This month’s highlighted author is Kristin Hannah. Working in various genre, including fiction and historical fiction, her writing style easily brings the reader into the time and location of the story, while simultaneously developing each character’s unique personality. As the stories unfold, and the characters come alive within the specific periods of history, you are taken on a literary journey into their world.
Kristin has written numerous books with varying storylines – I’ve read so many, and have enjoyed them all. Below is a brief synopsis of some of my favorites.
Four Winds is one of my favorite Kristin Hannah novels; experiencing the 1920’s and 30’s from post war relief, into the depression, and the great 1930’s drought of the Midwest. Through this novel the reader practically feels the wind, sand and grit that the families of the Great Plains experienced during this tumultuous time in our history. We journey with Elsa Walcott through the story of her life as she and her family struggles during extraordinarily difficult times; a time of ‘have and have nots’ in our country. Hannahs words immerse readers in the characters’ lives by capturing the feelings, regrets, and hard life changing decisions that needed to be made, along with the unknown consequences of each.
Through her novel The Nightingale, Miss Hannah captures a rarely-seen look at the lives of women in World War II. This captivating story follows the lives of two sisters’, Vianne and Isabelle struggling for survival during German-occupied war-torn France. A beautifully written view into the resilience and durability of women faced with making impossible decisions, while dealing with the occupation of their town and home-all in the name of survival.
Far from War torn France in the 1930’s, The Great Alone brings the reader to the 70’s era of the Vietnam War. A veteran, Ernt Allbright, changed forever by the events of the war, spontaneously decides to take his wife and daughter to the backwoods of Alaska to start anew. The struggles for survival in the remote ‘back woods’ community, along with his ‘ghosts’ creates a story of love and hardship in the Alaskan Frontier. The combination of the unpredictable environment of an Alaskan winter, and Ernt’s fragile mental state makes for a grueling existence for his wife and daughter; torn between their love for him and reality of the situation.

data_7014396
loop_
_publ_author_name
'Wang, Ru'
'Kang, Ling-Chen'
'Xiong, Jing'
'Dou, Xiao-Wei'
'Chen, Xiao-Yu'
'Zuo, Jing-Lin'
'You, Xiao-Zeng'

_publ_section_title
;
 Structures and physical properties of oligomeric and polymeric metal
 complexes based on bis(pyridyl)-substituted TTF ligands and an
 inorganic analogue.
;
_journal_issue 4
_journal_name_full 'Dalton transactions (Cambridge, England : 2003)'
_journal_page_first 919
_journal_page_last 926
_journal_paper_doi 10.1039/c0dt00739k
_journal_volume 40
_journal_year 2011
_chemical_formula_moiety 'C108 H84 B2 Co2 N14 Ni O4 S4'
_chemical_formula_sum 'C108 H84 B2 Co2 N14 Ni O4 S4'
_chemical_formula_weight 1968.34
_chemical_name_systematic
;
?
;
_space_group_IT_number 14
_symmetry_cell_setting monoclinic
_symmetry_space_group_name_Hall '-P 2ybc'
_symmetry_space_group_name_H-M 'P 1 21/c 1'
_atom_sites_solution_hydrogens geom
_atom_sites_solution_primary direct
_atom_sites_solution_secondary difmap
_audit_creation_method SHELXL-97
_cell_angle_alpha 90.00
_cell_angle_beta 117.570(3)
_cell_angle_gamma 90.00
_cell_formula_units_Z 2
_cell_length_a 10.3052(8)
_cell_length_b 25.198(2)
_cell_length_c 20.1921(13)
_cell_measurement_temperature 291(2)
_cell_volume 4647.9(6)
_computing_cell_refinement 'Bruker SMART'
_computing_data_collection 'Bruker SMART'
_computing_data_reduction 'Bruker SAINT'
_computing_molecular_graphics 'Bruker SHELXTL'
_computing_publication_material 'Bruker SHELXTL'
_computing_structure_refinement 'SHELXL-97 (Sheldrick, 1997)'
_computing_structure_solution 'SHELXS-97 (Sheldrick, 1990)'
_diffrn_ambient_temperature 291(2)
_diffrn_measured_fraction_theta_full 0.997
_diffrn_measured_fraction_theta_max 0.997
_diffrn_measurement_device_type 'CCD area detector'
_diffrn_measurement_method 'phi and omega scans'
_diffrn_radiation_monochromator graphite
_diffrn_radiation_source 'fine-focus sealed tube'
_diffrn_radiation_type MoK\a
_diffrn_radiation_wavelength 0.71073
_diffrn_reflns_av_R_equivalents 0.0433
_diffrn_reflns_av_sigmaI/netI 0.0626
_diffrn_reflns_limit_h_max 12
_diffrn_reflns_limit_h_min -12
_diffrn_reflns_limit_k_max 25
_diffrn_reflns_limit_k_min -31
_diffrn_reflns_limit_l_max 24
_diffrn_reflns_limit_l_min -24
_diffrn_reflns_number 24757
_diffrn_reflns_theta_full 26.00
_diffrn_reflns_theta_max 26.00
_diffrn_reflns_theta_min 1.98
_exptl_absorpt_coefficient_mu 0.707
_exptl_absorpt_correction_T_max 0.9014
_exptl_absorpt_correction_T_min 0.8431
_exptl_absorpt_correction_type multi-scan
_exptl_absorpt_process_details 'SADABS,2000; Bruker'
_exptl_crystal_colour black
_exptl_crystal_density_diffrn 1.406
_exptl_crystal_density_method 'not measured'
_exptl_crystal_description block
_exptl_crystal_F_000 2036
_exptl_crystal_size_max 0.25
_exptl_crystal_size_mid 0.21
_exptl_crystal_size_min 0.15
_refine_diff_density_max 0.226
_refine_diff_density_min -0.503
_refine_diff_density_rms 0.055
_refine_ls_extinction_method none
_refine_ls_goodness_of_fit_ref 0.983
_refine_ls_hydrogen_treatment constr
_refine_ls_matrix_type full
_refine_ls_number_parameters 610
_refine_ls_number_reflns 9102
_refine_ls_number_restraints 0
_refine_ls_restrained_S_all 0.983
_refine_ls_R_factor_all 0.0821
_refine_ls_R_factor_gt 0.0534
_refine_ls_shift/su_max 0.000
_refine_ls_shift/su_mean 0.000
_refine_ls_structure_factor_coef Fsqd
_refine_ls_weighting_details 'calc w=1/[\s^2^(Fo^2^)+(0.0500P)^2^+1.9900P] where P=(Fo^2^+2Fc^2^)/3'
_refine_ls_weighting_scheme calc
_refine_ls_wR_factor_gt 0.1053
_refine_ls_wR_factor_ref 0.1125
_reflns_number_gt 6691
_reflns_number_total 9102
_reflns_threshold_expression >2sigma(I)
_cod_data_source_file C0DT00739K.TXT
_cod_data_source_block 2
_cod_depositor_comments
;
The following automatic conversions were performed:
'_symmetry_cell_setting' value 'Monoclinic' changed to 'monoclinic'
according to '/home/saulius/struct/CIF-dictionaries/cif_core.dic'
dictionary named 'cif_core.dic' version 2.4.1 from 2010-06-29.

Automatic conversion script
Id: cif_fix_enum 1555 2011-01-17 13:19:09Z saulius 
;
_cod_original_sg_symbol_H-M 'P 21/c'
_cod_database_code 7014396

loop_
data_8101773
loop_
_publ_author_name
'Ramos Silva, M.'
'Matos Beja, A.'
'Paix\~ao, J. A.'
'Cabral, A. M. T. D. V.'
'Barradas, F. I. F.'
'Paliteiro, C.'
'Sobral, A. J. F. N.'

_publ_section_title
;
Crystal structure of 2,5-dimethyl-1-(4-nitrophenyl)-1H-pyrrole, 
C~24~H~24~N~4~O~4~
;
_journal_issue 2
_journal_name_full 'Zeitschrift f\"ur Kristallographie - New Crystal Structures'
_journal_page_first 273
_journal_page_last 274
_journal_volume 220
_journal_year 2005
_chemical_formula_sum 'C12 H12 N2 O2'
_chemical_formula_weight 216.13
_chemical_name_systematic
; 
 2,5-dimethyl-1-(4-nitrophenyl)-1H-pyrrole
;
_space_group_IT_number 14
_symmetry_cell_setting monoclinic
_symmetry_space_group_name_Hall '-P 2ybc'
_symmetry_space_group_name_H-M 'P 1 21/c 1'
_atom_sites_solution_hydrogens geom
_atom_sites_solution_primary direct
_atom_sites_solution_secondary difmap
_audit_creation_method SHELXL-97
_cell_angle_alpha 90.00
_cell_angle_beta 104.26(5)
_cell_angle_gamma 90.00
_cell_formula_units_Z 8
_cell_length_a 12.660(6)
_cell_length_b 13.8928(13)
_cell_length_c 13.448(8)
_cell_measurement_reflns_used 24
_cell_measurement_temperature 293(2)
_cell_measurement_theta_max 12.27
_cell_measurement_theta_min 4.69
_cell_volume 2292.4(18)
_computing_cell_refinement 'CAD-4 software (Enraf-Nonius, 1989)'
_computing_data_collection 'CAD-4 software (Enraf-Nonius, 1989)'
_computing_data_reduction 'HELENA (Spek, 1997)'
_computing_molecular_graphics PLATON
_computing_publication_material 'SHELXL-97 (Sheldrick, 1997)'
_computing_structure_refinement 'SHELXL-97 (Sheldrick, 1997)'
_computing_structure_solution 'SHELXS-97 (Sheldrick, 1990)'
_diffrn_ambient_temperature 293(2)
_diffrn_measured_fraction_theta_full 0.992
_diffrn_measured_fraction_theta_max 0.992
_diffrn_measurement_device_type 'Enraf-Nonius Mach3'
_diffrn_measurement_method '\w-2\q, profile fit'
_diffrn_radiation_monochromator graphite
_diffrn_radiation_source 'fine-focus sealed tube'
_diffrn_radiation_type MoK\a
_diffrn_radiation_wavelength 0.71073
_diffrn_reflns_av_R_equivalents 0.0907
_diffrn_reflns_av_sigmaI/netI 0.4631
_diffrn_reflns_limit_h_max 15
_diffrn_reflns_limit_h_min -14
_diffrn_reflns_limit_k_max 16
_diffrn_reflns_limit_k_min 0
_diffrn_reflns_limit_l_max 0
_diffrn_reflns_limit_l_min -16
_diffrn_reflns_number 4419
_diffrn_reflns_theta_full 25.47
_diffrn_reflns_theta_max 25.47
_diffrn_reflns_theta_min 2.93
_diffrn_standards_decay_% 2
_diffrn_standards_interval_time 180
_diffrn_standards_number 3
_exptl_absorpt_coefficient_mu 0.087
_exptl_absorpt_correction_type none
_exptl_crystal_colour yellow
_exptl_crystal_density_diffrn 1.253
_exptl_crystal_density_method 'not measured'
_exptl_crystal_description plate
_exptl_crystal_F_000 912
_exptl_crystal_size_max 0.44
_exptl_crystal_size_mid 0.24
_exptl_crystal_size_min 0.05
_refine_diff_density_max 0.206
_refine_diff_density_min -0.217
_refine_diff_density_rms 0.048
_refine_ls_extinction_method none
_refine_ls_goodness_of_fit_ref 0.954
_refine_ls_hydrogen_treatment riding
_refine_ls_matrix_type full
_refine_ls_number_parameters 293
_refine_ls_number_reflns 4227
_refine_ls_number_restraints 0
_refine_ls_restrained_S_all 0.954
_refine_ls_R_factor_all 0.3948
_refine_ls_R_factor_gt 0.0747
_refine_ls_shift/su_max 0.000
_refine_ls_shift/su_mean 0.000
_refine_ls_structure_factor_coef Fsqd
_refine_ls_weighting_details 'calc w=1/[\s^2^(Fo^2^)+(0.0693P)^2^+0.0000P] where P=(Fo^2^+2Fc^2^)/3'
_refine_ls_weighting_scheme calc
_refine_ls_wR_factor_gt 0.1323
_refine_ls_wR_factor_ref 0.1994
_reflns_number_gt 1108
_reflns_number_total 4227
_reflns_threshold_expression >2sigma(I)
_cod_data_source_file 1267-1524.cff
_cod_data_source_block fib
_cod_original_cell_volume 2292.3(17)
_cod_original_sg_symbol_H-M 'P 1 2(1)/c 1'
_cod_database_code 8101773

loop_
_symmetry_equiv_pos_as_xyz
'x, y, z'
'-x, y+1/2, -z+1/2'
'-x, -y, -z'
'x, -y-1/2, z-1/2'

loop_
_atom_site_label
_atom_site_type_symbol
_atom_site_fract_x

On a lighter side, with Fire Fly Lane and Fly Away Kristin brings us away from Historical Fiction, and back to fiction. Her character development around themes of friendship, coming of age, love, and family is extraordinary. Readers become engrossed by the engaging and heartfelt dynamics of best friends Kate and Tilly, who are about as opposite as friends can be, navigating the ins-and-outs of their world, from childhood into adulthood. As Hannah weaves their stories through issues of acceptance and finding one’s place as a child, onto romantic relationships and child rearing, and into the struggles of women working to gain their independence and rightful place in the workplace, the characters remain both dynamic and relatable.
Currently I am reading Magic Hour– a novel about a young girl found in a small town on the edge of the Olympic National Forest in the rugged Pacific Northwest. Dr. Julia Cates is called in to work with the unidentified, terrified child. I’m about ¼ of the way through and eager to delve back into the story to see how it unfolds.
Many of her other novels including Winter Garden and Angel Falls, explore love and commitment within a variety of relationships, including those between families, friends, siblings, and children. Exploring daily life in a way that captures the human spirit, Kristin Hannah’s storytelling skills draw the reader into the life and journey of each character.
Although I’m partial to good historical fiction, as many of her books are, I haven’t found a book by Kristin Hannah that I didn’t enjoy. Check out all of her books – www.https://kristinhannah.com.